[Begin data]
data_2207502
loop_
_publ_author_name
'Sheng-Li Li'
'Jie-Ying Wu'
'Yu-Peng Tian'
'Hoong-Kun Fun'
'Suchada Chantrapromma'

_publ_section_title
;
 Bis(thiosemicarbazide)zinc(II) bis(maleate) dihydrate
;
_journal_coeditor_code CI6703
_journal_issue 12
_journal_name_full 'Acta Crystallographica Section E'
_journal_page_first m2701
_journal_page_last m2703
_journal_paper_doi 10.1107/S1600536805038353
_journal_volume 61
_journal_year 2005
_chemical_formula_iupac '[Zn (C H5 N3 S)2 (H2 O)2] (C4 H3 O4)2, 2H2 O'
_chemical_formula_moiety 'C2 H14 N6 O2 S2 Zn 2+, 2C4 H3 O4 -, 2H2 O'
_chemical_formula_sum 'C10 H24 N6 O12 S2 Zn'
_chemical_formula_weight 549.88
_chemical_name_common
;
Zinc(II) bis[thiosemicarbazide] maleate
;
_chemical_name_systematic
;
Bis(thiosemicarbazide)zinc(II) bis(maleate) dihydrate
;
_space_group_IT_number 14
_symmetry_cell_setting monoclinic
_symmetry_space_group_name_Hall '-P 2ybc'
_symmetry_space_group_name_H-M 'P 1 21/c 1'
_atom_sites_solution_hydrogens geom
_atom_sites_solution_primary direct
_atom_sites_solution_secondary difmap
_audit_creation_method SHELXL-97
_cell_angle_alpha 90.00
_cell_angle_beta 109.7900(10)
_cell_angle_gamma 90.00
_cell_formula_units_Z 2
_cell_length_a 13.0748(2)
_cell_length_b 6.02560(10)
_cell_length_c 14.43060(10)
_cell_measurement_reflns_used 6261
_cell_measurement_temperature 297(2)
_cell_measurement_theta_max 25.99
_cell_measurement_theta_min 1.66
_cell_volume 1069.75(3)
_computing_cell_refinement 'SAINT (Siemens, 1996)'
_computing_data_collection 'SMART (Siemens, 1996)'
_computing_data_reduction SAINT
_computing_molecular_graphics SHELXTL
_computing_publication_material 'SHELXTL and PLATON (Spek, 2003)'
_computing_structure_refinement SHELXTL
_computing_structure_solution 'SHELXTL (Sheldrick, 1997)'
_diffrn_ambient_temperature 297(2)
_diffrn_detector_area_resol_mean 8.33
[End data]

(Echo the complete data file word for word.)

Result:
data_2207502
loop_
_publ_author_name
'Sheng-Li Li'
'Jie-Ying Wu'
'Yu-Peng Tian'
'Hoong-Kun Fun'
'Suchada Chantrapromma'

_publ_section_title
;
 Bis(thiosemicarbazide)zinc(II) bis(maleate) dihydrate
;
_journal_coeditor_code CI6703
_journal_issue 12
_journal_name_full 'Acta Crystallographica Section E'
_journal_page_first m2701
_journal_page_last m2703
_journal_paper_doi 10.1107/S1600536805038353
_journal_volume 61
_journal_year 2005
_chemical_formula_iupac '[Zn (C H5 N3 S)2 (H2 O)2] (C4 H3 O4)2, 2H2 O'
_chemical_formula_moiety 'C2 H14 N6 O2 S2 Zn 2+, 2C4 H3 O4 -, 2H2 O'
_chemical_formula_sum 'C10 H24 N6 O12 S2 Zn'
_chemical_formula_weight 549.88
_chemical_name_common
;
Zinc(II) bis[thiosemicarbazide] maleate
;
_chemical_name_systematic
;
Bis(thiosemicarbazide)zinc(II) bis(maleate) dihydrate
;
_space_group_IT_number 14
_symmetry_cell_setting monoclinic
_symmetry_space_group_name_Hall '-P 2ybc'
_symmetry_space_group_name_H-M 'P 1 21/c 1'
_atom_sites_solution_hydrogens geom
_atom_sites_solution_primary direct
_atom_sites_solution_secondary difmap
_audit_creation_method SHELXL-97
_cell_angle_alpha 90.00
_cell_angle_beta 109.7900(10)
_cell_angle_gamma 90.00
_cell_formula_units_Z 2
_cell_length_a 13.0748(2)
_cell_length_b 6.02560(10)
_cell_length_c 14.43060(10)
_cell_measurement_reflns_used 6261
_cell_measurement_temperature 297(2)
_cell_measurement_theta_max 25.99
_cell_measurement_theta_min 1.66
_cell_volume 1069.75(3)
_computing_cell_refinement 'SAINT (Siemens, 1996)'
_computing_data_collection 'SMART (Siemens, 1996)'
_computing_data_reduction SAINT
_computing_molecular_graphics SHELXTL
_computing_publication_material 'SHELXTL and PLATON (Spek, 2003)'
_computing_structure_refinement SHELXTL
_computing_structure_solution 'SHELXTL (Sheldrick, 1997)'
_diffrn_ambient_temperature 297(2)
_diffrn_detector_area_resol_mean 8.33